As I reported some time ago a Labour amendment was introduced into the Offensive Weapons Bill regarding “handloading”. This was dropped, (we had pointed out that it was poorly worded) and will not now come back into the OWB. It may be re-introduced into the public consultations to take place on various aspects of firearms ownership and use after the OWB has received Royal Assent. The other aspects will be : medical evidence, Sect 11(4) and possibly air guns. We have been closely involved in meetings and communication with the Home Office and Police in conjunction with BSSC and will, as far as and when possible, report to members.
The Longrange Smallbore event was shot on Sunday 24th in very pleasant sunshine.
The morning was fairly calm and sheltered on Short Siberia at 200 yards. The afternoon found us combating a swirling wind on Century adding somewhat to the challenge of the increased distance of 300 yards.
All competitors used the .22 long rifle cartridge, none of the other rimfire calibres being represented.
Members should look at these links and sign the petition against the draconian legislation that threatens to destroy this piece of heritage.
Australian Regulation: Make Museum Guns “Metal Blobs”
There are two dates for March:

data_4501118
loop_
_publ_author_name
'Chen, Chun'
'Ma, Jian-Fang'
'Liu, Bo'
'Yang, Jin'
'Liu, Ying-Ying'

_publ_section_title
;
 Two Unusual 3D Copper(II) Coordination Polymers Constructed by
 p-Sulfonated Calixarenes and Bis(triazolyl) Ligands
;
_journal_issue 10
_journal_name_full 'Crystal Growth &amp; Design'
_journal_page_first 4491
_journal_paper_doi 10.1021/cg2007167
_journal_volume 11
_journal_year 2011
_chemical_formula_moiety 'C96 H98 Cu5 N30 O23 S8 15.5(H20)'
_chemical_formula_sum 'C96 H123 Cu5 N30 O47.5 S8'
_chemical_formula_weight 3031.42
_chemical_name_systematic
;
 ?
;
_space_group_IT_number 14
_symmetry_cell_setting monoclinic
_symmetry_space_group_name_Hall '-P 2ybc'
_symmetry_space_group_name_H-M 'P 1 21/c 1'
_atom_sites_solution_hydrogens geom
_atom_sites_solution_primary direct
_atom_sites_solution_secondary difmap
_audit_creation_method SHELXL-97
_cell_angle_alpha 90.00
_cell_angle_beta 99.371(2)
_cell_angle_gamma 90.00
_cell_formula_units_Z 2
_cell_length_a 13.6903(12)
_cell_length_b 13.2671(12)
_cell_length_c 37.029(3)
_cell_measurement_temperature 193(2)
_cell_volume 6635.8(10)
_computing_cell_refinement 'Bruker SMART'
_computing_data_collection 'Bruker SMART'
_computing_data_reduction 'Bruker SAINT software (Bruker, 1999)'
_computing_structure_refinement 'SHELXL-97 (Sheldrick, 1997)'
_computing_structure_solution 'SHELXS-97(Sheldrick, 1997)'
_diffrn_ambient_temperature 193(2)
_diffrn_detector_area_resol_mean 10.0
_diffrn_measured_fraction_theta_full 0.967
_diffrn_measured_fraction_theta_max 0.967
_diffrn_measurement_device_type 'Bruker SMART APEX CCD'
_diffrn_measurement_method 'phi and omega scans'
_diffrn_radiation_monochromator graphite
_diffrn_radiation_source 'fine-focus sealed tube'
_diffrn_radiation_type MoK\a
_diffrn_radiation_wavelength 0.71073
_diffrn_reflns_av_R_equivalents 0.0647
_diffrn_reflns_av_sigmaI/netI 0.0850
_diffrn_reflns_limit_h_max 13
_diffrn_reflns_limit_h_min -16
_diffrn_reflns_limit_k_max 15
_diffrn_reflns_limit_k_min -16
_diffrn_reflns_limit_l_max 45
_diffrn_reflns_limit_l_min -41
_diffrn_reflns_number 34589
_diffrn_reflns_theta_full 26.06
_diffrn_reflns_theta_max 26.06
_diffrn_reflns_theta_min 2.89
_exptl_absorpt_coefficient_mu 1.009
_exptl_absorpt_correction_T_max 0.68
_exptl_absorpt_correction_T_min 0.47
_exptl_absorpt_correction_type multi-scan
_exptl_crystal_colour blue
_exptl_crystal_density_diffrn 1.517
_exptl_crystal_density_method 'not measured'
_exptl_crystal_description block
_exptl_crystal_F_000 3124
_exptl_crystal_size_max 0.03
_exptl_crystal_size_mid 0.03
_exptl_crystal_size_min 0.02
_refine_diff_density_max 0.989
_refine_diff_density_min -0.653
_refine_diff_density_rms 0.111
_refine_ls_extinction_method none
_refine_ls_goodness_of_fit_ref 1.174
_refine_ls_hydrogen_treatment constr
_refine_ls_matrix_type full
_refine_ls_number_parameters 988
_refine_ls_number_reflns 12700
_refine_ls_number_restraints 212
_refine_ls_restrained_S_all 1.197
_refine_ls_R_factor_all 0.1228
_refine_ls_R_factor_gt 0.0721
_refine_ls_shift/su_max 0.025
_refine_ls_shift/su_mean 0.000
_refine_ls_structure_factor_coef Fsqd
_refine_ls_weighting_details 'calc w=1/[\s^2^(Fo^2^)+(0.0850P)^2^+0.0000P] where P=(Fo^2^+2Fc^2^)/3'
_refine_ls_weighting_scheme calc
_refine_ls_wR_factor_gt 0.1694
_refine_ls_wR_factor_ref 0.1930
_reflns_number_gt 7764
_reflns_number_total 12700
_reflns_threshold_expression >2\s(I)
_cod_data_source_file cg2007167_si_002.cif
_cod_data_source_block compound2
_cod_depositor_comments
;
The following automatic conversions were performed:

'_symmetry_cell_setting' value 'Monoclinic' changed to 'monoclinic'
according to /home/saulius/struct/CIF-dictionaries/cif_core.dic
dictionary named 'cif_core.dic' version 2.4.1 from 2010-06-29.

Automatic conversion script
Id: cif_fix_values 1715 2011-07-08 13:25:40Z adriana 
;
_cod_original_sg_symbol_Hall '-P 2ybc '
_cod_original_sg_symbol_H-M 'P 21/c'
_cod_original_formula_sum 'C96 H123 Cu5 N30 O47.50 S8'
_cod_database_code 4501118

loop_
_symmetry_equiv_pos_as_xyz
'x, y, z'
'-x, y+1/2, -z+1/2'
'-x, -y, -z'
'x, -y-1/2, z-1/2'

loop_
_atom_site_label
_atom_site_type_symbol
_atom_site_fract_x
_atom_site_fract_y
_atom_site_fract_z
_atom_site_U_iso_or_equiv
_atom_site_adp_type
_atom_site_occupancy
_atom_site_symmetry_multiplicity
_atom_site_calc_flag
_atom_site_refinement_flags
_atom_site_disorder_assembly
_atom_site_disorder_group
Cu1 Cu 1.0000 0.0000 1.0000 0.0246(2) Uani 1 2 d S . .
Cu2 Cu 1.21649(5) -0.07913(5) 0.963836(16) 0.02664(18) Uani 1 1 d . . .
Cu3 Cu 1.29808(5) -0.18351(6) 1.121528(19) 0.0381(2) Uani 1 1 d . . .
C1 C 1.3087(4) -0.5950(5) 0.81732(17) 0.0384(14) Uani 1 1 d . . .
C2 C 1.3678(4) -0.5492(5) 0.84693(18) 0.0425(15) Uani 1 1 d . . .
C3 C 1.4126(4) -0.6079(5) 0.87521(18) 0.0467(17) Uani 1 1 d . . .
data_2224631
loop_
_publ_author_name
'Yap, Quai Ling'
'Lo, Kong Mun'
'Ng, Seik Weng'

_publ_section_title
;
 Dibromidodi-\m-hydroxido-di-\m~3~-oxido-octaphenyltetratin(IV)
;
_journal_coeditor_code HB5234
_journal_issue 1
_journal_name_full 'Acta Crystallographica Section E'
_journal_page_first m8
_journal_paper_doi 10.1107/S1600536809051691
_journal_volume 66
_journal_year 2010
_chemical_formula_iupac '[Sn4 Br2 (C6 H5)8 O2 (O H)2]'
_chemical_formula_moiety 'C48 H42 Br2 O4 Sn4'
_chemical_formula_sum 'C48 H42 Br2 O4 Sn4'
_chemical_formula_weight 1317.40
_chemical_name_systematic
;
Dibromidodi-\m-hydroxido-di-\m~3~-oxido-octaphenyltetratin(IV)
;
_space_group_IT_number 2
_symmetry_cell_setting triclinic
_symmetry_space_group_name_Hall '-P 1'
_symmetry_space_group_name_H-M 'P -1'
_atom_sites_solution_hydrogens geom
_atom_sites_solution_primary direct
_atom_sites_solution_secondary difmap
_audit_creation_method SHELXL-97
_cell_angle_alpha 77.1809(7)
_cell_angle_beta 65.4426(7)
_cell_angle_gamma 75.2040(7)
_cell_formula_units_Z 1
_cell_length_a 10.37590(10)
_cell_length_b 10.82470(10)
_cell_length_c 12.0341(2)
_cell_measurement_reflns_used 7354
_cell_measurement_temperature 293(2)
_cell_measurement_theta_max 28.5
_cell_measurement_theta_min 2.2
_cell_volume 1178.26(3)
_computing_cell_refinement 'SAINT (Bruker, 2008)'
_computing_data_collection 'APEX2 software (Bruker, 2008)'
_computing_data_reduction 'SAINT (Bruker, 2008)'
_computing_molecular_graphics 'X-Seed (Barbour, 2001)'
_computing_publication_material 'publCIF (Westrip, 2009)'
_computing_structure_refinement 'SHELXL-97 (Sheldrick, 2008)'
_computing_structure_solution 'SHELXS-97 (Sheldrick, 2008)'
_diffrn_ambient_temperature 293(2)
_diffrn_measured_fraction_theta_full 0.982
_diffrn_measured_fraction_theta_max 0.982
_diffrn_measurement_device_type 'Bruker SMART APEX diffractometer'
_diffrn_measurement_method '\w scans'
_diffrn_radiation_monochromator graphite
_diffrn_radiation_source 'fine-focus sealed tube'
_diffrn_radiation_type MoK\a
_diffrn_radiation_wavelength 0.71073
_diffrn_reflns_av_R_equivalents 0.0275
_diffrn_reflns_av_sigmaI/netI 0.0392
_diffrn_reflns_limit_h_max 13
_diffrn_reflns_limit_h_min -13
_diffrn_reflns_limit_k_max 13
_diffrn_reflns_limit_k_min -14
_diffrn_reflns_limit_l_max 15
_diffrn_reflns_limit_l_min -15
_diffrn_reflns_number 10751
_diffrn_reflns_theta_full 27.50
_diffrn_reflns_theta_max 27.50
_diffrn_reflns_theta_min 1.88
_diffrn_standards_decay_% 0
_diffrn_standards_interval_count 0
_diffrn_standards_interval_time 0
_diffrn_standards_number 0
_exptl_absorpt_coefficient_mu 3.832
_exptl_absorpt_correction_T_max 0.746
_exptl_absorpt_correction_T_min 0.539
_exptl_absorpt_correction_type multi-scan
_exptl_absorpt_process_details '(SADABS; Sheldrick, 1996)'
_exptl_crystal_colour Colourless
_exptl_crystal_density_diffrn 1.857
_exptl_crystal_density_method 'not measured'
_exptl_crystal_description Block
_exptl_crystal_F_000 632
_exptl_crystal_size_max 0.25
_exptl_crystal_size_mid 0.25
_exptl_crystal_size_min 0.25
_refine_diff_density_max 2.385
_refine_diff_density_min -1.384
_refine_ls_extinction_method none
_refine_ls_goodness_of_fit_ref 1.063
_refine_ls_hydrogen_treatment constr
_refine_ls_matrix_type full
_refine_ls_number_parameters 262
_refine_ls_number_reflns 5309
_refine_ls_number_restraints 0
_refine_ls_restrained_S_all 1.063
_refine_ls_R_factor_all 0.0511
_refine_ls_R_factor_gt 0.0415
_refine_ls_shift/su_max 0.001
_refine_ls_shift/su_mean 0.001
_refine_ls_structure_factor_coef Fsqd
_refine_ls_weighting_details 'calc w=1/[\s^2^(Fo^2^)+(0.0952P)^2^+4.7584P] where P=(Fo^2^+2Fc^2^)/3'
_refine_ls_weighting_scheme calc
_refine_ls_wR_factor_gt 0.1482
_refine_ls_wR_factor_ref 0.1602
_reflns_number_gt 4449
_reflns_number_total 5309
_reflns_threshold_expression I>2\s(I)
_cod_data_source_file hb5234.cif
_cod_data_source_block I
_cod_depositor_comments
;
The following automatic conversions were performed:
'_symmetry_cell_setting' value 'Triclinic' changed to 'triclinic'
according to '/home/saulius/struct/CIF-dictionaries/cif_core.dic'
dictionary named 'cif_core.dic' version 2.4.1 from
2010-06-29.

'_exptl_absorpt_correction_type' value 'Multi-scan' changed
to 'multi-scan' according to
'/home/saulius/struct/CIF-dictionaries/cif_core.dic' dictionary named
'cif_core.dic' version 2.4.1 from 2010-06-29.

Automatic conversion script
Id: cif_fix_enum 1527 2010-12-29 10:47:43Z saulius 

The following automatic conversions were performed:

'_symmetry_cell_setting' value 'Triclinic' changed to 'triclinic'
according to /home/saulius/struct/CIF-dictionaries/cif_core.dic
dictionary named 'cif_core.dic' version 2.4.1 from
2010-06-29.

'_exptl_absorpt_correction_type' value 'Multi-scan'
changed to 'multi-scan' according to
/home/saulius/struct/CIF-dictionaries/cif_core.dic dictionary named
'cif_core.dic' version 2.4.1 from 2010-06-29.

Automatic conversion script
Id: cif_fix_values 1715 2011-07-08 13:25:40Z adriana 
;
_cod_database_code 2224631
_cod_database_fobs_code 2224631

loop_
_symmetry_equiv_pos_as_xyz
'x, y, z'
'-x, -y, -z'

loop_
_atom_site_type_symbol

Wednesday 20th March is the midweek practice day. We will be shooting at 200 yards in the
morning and 300 yards in the afternoon. This is the practice day for the smallbore long range
competition, however, all rifles are welcome, as usual this day will be self marked so please
expect to do some time in the butts.
The Longrange smallbore competition is on Sunday 24th March again shooting at 200 yards in
the morning and 300 yards in the afternoon. The online entry is now open here >>>>
Unfortunately, Mike Townsend, who was going to RCO this comp, has had to withdraw for
medical reasons. This means that we need at least 2 volunteers to help me run it on the day.
Helping out in this way will not preclude you from shooting in the contest.
Hopefully the weather will be better than last year when most could not attend due to the
snow and ice!
The first competition of the year was shot on Sunday 24th February. The weather was almost perfect, following a misty start we had sunshine and virtually no wind for the shoot.
There were 24 contestants each shooting 4 cards of six shots each. 2 standing, 2 kneeling and 2 prone. As the competition name suggests these could be shot with or without attached bayonet.
The scoring was 5 for any shot in the central circle and 3 points for a hit anywhere on the body of the DP11 targets used. See the results here >>>>
Whilst there were some good scores, nobody got the holy grail of 30 points with or without bayonet. The overall impression gained was of a good mornings shooting, helped no doubt, by the weather.
As ever it was a privilege to see the variety and quantity of historic kit possessed and used by the members. Getting this out on the range is, I believe, a very important function of the HBSA.
My thanks to all who took part and particularly those who helped on the morning: Chris Reid, Rob Davidson, Bruce Ellis, Alan Berlin. The problem with listing names is that I may have forgotten someone, if so, I apologize.